May 5, 2015

New report reveals American Psychological Association collaborated with Bush administration to sanctify “enhanced interrogation”

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The Senate Intelligence Committe Report on Torture whiteOne of the most haunting revelations of the Senate Intelligence Committee Report on Torture was the role of two psychologists, James Mitchell and Bruce Jessen, who appear in the report as Grayson Swigert and Hammond Dunbar:

Both Swigert and Dunbar had been psychologists with the U.S. Air Force Survival, Evasion, Resistance and Escape (SERE) school, which exposes select U.S. military personnel to, among other things, coercive interrogation techniques that they might be subjected to if taken prisoners by countries that did not adhere to Geneva protections. Neither psychologist had experience as an interrogator, nor did either have specialized knowledge of al-Qa’ida, a background in terrorism, or any relevant regional, cultural, or linguistic expertise. Swigert had reviewed research on “learned helplessness,” in which individuals might become passive and depressed in response to adverse or uncontrollable events. He theorized that inducing such a state could encourage a detainee to cooperate and provide information.

Mitchell and Jessen proved instrumental in the use of torture by the CIA. As the Los Angeles Times put it shortly after the release of the report: “Over the next six years, the practices that the two psychologists championed were used against 38 additional CIA captives, according to the Senate report.” Their company was eventually paid $81 million for their services.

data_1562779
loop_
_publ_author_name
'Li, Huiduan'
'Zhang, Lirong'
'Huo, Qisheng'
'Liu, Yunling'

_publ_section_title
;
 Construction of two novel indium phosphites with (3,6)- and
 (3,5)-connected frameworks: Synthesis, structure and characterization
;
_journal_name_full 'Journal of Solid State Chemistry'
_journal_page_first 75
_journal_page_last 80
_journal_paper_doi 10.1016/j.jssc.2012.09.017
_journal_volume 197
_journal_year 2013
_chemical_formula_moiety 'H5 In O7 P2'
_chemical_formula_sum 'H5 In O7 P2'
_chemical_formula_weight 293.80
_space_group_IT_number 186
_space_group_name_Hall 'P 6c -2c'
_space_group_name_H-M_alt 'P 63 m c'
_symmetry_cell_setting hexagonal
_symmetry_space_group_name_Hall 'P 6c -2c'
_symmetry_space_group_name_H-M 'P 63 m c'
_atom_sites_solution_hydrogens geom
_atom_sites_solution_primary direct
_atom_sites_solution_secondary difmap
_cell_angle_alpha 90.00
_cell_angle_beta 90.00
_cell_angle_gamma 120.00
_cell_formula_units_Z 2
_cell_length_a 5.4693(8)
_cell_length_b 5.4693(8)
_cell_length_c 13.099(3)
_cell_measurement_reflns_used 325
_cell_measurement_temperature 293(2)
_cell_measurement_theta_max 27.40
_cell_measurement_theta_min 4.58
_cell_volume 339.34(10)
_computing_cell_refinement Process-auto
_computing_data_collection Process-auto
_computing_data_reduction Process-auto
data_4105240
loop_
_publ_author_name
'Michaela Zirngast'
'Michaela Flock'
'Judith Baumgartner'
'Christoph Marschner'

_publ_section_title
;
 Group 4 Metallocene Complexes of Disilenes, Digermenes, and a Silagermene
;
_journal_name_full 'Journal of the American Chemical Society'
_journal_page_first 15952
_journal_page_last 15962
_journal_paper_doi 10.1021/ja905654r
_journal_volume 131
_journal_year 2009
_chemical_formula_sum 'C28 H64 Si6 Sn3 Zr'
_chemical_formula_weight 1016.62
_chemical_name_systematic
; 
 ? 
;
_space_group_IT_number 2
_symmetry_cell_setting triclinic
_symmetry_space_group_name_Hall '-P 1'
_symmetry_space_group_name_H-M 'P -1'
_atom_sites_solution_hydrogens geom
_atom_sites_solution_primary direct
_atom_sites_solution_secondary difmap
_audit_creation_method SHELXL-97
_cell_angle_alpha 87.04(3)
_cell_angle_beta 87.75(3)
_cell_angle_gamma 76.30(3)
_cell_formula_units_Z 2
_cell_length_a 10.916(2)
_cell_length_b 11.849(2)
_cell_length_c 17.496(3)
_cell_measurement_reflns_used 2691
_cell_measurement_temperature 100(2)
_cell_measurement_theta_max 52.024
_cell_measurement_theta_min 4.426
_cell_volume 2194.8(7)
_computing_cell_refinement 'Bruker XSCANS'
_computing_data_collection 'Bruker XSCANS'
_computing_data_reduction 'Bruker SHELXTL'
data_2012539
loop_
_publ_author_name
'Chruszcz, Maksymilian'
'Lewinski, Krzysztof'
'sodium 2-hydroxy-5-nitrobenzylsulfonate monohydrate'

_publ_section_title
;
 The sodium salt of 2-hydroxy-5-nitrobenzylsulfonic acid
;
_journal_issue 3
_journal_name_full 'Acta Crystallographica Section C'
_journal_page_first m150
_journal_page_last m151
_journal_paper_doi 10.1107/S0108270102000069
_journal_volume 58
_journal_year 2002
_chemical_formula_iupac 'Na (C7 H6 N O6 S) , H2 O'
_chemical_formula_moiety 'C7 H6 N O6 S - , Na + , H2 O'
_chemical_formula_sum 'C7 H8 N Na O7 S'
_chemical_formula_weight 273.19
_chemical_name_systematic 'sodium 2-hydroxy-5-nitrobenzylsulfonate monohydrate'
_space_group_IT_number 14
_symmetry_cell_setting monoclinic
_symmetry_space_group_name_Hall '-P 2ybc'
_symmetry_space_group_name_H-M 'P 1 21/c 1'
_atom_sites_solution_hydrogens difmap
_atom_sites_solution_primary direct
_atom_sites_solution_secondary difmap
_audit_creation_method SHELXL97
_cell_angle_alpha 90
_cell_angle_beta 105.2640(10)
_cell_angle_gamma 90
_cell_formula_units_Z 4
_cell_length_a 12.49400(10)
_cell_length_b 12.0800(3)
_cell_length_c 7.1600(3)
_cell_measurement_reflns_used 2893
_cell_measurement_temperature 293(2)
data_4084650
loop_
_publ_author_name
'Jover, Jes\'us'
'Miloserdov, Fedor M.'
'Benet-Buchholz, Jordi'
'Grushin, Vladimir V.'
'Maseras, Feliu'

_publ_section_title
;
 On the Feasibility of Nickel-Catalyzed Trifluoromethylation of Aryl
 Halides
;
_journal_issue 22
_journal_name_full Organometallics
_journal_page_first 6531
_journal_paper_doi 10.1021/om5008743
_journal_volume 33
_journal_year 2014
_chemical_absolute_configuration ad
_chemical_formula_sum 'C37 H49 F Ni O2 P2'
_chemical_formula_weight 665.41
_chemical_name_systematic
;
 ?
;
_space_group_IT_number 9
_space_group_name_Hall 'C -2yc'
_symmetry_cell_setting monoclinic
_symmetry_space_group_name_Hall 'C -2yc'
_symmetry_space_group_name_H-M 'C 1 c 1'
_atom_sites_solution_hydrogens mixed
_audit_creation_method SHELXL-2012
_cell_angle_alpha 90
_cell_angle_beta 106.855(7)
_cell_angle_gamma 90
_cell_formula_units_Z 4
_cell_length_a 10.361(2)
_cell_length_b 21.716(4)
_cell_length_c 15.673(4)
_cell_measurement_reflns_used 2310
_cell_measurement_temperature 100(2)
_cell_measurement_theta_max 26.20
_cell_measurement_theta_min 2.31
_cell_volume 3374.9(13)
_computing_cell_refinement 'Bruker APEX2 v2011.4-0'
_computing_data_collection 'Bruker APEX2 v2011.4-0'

If Mitchell and Jessen were the symbols of a particular kind of institutional corruption on the part of psychologists, last week’s release of a report by Stephen Soldz, Nathaniel Raymond, and Steven Reisner suggests that the corruption may have been far more widespread. The report, titled “All the President’s Psychologists: The American Psychological Association’s Secret Complicity with the White House and US Intelligence Community in Support of the CIA’s ‘Enhanced’ Interrogation Program” was described in detail in the New York Times:

The American Psychological Association secretly collaborated with the administration of President George W. Bush to bolster a legal and ethical justification for the torture of prisoners swept up in the post-Sept. 11 war on terror, according to a new report by a group of dissident health professionals and human rights activists.

The report, which, according to the Times, is “the first to examine the association’s role in the interrogation program,” seems like an important piece of concordance to the torture report. If the latter was a damning, systematic examination of a major government program, the new report takes a scrupulous and disturbing look at one of its major elements. The publication of the Senate Intelligence Committee Report on Torture was meant, in part, to provoke further public scrutiny of a dark period in recent history—the new APA report suggests that this is exactly what’s taking place.

 

Mark Krotov was a senior editor at Melville House.

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